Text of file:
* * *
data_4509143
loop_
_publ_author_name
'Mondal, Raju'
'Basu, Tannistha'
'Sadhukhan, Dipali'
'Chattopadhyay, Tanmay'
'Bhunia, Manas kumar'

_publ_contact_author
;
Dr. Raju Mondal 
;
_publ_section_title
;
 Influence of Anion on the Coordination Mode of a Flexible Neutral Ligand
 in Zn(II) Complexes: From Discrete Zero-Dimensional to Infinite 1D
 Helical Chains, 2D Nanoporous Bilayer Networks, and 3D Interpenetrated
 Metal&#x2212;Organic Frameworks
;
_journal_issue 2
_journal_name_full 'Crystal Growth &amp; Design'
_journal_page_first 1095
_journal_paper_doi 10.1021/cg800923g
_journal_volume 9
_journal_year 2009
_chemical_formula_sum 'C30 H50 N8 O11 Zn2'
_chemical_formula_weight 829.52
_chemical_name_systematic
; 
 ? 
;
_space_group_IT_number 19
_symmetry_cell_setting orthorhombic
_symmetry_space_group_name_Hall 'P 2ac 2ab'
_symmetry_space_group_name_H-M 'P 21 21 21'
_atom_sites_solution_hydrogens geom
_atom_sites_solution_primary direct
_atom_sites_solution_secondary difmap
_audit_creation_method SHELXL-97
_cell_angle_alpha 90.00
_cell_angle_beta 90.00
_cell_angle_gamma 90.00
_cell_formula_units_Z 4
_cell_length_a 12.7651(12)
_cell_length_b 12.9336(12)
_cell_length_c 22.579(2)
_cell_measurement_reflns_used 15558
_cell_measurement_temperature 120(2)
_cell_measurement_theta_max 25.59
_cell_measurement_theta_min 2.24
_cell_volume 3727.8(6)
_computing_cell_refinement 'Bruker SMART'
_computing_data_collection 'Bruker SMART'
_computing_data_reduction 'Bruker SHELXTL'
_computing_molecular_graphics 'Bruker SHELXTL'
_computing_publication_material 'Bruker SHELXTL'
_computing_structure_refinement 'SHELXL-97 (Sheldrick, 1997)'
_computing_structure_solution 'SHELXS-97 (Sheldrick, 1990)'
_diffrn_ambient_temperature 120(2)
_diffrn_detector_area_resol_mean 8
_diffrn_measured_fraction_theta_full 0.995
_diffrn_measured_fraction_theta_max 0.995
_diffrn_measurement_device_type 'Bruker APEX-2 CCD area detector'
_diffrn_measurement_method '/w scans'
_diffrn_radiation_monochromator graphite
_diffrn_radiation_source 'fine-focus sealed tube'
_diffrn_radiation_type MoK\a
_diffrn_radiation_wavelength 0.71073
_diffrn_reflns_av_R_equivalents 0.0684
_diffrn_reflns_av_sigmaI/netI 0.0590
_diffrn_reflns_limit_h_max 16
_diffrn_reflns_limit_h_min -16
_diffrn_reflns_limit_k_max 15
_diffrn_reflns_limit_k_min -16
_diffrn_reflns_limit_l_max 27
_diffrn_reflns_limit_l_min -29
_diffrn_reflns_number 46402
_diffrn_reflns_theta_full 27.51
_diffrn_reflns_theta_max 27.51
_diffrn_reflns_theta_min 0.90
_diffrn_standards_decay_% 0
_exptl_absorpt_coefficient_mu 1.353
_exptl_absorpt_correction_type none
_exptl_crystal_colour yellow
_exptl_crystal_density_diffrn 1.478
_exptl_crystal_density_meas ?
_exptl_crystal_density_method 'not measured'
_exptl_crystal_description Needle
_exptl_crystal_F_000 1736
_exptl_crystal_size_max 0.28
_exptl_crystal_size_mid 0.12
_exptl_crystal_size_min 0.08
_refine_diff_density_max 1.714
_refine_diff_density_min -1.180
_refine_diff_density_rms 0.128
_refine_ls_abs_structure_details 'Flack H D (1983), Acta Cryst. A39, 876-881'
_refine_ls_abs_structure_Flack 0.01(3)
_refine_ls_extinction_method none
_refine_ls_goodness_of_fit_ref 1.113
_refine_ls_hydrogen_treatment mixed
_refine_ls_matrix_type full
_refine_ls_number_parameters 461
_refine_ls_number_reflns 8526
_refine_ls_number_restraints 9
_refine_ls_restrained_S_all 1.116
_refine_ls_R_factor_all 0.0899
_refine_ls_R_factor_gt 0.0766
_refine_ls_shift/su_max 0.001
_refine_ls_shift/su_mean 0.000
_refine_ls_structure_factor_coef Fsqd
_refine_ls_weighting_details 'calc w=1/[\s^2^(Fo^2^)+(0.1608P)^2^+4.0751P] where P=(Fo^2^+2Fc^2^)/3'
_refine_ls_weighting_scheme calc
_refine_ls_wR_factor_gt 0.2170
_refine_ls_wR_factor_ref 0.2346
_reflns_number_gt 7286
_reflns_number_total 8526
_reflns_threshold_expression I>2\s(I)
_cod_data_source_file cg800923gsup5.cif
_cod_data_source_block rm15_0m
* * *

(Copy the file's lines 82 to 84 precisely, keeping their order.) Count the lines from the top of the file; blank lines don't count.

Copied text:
_exptl_absorpt_coefficient_mu 1.353
_exptl_absorpt_correction_type none
_exptl_crystal_colour yellow